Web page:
Low vacancy, so many homeless people, beautiful old buildings, shuttle buses to Silicon Valley … and warning, I’m going to talk about earthquakes. If it gets scary, stick with me: There’s good news at the end, ways to better understand the specific risks facing San Francisco, and some easy places to start.

Let’s Talk Numbers

After the 1989 Loma Prieta earthquake, 11,500 Bay Area housing units were uninhabitable. If there was an earthquake today, the current estimate (from Spur) is that 25% of SF’s population would be displaced for anywhere between a few days to a few years. However, San Francisco’s top shelter capacity can only serve roughly 7.5% of the overall population. And that is only for short-term stays in places like the Moscone Center. So where would the remaining 17.5% of the population go?

  1. Some people may decide to leave the city and start over somewhere else (something called “outmigration,” which is not ideal for the economic health of a city).
  2. And some people take longer-term housing in vacant units around the city. But this is particularly tough in San Francisco because vacancy is currently at an all-time low of about 4.2% vacant units.
  3. This brings us to the most ideal scenario: staying put — something referred to in the emergency management world as “shelter-in-place.”

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What is Shelter-in-Place?

Shelter-in-place is “a resident’s ability to remain in his or her home while it is being repaired after an earthquake — not just for hours or days after an event, but for the months it may take to get back to normal. For a building to have shelter-in-place capacity, it must be strong enough to withstand a major earthquake without substantial structural damage. […] residents who are sheltering in place will need to be within walking distance of a neighborhood center that can help meet basic needs not available within their homes.”

A recent report from Spur’s “Safe Enough to Stay“ estimates that San Francisco needs 95% of its housing to be shelter-in-place. But currently there are 3,000 addresses (15% of the population) that are in a scary thing called “soft story buildings.”

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A building in San Francisco’s Marina District after the 1989 Loma Prieta earthquake. Image by J.K. Nakata, courtesy of the U.S. Geological Survey.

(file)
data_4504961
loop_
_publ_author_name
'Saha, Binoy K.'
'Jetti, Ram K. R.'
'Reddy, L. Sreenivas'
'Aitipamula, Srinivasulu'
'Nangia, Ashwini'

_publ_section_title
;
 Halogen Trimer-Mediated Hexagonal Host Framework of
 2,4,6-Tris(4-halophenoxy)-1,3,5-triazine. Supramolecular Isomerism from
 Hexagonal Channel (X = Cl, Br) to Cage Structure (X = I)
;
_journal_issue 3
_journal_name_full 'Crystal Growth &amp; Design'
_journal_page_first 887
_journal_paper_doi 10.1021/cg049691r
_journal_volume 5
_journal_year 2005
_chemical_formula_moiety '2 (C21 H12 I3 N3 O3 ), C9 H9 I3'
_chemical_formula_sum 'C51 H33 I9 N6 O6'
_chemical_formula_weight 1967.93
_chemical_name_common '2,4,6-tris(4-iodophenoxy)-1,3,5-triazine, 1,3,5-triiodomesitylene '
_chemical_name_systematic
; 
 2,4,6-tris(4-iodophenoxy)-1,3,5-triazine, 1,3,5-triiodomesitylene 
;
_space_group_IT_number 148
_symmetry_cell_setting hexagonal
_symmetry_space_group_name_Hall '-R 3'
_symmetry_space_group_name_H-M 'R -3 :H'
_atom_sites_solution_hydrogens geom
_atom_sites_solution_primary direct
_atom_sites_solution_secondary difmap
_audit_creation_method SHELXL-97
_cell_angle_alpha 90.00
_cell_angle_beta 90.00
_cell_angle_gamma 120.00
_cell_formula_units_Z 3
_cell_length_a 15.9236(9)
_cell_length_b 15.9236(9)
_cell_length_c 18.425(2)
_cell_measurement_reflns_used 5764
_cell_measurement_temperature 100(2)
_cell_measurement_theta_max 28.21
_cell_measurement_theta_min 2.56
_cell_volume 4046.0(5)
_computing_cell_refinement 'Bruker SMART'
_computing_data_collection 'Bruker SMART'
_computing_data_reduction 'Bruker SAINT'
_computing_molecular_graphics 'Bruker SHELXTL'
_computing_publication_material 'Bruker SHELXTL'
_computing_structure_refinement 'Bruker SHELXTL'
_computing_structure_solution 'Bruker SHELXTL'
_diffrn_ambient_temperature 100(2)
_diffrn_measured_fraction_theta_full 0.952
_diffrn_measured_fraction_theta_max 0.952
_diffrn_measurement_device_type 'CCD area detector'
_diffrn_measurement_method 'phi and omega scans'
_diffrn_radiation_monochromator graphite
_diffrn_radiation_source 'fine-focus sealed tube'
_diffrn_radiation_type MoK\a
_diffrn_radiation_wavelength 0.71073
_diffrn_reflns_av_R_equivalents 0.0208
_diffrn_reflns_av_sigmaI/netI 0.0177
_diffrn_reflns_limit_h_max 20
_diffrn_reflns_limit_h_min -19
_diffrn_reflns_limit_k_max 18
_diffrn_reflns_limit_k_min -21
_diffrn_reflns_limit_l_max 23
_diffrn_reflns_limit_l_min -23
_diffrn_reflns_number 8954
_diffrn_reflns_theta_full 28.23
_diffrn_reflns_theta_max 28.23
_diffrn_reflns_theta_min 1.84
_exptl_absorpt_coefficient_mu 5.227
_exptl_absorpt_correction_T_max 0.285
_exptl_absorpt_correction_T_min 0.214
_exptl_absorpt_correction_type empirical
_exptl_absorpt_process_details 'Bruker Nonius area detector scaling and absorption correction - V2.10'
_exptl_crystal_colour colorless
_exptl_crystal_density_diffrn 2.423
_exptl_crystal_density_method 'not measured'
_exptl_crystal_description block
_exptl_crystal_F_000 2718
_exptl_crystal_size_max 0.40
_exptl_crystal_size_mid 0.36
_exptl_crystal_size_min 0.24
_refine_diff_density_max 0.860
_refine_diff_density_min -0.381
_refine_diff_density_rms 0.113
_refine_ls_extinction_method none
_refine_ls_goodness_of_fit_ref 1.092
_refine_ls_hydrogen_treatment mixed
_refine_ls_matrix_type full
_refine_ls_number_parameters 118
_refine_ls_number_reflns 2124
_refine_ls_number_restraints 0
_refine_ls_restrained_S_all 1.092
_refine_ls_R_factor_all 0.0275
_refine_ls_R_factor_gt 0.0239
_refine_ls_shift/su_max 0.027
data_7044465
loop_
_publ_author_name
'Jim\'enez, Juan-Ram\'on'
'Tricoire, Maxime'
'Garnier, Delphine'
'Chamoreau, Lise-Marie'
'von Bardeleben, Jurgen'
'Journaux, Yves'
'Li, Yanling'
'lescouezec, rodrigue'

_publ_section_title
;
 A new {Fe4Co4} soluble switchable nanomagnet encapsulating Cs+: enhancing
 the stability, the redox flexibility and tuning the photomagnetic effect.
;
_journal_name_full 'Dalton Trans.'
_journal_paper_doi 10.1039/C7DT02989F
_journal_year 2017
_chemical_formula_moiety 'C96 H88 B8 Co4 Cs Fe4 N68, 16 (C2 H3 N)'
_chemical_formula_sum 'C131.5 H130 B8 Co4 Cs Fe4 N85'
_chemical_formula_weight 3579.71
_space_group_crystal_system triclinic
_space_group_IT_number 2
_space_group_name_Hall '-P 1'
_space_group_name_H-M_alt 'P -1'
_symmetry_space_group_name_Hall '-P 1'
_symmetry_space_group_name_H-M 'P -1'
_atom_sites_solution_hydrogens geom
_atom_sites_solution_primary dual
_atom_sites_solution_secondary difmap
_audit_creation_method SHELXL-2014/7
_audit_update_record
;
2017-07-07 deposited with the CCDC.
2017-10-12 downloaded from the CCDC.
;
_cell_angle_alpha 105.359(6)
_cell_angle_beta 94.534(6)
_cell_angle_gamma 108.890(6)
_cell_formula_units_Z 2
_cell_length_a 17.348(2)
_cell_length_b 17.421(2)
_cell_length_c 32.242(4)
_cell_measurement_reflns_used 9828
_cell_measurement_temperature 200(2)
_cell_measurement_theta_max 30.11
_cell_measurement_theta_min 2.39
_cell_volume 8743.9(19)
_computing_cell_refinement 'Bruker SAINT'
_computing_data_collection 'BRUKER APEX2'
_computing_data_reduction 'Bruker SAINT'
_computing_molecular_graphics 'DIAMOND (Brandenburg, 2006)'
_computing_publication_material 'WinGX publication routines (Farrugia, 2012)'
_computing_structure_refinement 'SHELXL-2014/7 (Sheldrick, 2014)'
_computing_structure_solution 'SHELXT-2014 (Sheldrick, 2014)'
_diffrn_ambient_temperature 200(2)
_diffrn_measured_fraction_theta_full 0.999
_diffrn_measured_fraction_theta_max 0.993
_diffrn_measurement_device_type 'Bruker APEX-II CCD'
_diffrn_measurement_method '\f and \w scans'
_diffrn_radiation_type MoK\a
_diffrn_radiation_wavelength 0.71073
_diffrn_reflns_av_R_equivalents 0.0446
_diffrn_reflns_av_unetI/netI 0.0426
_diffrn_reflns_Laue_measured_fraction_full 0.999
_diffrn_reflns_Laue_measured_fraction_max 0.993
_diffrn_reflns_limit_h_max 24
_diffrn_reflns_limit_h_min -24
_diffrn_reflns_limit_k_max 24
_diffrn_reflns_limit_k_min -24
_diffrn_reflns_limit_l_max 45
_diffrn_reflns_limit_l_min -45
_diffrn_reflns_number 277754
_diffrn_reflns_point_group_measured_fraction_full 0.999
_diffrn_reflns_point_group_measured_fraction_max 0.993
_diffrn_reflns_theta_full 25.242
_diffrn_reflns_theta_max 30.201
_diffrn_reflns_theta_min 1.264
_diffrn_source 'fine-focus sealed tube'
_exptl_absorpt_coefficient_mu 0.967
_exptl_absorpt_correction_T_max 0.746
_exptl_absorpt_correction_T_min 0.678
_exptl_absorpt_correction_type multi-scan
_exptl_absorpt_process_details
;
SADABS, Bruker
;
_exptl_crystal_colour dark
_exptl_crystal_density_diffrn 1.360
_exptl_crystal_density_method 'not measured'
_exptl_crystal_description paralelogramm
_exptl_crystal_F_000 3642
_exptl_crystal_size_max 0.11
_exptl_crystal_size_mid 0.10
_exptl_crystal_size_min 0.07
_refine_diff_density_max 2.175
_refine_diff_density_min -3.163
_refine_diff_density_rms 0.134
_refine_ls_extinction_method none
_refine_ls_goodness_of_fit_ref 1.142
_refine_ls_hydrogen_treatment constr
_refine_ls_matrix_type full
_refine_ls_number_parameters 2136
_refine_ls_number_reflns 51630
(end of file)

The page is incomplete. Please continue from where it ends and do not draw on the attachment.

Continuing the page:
A soft story building is characterized by having a story which has a lot of open space. Parking garages, for example, are often soft stories, as are large retail spaces or floors with a lot of windows.

Live in SF? What you can do:

  1. For starters, find out if your house is on the list of soft story buildings, here. And the SF Board of Supervisors recently voted to pass a “Mandatory Seismic Retrofit Program,” which will make residents, or their landlords, mandatory to fix these buildings. Might as well check your block, while you’re at it. If you are a renter, contact your landlord. If you’re an owner, look into some seismic retrofitting.
  2. Check out what sort of liquefaction zone you’re in in the map above. If you’re in one of the better zones, plan to stock what you need for at least 72 hours while the bigger emergencies are dealt with.
  3. Sign up here to join other San Franciscans looking for better tools to deal with these issues and we’ll keep you up to date. At Recovers, we’re trying to help San Francisco prepare — and prepare smartly.

Have an idea or question? Get in touch. We want to help.

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Emily Wright is an experience designer and illustrator. She studied at Parsons School of Design and California College of the Arts. Before joining Recovers, Emily was a 2012 Code for America Fellow focused on crisis response and disaster preparedness. She likes pretzels, and engaging her neighbors through interactive SMS projects.